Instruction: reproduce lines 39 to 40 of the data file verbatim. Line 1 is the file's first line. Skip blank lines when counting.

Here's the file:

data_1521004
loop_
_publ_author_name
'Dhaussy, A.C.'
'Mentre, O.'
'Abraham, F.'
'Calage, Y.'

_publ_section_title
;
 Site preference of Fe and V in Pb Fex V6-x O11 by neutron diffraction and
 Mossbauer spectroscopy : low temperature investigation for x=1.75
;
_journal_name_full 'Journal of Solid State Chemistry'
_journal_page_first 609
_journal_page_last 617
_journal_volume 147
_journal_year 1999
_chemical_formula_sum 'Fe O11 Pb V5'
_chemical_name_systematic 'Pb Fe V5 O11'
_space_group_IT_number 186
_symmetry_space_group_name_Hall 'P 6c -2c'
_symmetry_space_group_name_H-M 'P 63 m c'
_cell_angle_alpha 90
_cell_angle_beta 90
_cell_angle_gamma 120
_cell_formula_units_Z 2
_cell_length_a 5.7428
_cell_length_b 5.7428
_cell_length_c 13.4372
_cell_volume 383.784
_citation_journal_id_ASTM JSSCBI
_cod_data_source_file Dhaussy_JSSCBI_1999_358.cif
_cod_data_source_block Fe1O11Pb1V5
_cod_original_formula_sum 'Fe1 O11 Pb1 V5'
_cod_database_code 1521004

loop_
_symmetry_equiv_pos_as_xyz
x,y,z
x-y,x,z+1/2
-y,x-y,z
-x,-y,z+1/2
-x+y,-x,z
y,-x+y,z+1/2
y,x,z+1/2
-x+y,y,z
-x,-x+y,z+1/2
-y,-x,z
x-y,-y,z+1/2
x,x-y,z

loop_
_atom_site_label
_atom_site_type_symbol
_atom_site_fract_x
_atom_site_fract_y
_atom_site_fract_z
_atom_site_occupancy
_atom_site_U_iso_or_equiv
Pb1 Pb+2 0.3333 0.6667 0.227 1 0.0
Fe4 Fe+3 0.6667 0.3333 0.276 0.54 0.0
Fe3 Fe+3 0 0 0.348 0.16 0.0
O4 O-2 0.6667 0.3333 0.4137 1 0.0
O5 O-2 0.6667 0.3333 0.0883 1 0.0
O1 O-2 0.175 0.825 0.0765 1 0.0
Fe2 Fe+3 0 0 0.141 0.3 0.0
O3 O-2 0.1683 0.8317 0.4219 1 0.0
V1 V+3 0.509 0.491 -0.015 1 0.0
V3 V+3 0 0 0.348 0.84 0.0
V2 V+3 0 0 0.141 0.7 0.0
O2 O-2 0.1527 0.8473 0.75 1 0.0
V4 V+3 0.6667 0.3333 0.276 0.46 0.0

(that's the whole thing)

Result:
x-y,x,z+1/2
-y,x-y,z